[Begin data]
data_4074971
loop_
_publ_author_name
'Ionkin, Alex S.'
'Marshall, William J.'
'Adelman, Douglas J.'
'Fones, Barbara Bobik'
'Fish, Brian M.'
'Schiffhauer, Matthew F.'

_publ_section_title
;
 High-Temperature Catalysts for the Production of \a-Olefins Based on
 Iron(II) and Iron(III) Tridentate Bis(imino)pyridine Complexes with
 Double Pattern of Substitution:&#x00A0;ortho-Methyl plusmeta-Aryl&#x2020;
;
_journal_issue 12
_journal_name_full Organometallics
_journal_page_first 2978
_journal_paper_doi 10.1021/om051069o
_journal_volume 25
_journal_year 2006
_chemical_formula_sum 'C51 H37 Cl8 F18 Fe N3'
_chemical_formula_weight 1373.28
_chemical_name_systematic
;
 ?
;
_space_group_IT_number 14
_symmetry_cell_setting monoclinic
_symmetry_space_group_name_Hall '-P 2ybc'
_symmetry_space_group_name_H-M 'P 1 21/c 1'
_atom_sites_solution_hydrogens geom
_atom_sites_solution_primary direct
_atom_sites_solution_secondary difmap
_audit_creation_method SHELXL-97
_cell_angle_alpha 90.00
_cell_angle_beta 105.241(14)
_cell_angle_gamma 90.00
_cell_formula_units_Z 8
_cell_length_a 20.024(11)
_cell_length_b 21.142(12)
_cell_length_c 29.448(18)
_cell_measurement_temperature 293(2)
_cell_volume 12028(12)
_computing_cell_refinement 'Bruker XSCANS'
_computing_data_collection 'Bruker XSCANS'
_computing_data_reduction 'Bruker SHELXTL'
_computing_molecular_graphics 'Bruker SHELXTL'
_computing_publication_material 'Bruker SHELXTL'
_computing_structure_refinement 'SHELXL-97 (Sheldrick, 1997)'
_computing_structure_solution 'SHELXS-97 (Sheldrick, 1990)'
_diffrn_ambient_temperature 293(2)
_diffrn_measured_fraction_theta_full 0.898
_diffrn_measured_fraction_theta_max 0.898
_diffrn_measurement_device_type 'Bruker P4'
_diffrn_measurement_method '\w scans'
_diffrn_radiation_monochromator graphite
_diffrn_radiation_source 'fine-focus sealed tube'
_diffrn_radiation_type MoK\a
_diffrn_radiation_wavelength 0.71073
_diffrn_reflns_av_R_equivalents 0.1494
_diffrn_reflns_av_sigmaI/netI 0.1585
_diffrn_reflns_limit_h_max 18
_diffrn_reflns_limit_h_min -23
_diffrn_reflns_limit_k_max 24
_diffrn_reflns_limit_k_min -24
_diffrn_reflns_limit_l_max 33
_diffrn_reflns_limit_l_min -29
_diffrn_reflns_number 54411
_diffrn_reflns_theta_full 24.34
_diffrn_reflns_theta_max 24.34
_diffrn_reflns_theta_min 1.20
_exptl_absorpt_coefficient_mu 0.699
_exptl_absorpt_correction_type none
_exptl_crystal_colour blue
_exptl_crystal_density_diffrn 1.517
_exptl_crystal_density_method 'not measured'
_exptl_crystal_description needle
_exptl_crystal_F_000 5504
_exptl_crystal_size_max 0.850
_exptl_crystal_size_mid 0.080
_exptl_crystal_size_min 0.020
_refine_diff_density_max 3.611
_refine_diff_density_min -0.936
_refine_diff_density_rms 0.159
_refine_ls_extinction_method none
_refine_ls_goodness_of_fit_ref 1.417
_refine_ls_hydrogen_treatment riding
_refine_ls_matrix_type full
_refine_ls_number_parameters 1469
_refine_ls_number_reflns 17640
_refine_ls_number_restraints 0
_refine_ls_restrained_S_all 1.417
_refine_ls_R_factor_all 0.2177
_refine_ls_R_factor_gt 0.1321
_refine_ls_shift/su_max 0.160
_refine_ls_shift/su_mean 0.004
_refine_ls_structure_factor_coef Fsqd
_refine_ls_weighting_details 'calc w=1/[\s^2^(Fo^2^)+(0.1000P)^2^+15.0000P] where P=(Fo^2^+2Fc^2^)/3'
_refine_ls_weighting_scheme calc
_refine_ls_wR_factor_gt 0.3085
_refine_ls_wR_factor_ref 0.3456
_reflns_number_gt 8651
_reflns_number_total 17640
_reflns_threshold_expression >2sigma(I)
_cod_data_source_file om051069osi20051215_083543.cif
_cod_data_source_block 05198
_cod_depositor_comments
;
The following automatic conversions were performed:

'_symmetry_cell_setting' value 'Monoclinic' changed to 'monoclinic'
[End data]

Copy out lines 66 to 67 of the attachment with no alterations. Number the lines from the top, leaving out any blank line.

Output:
_diffrn_reflns_limit_k_min -24
_diffrn_reflns_limit_l_max 33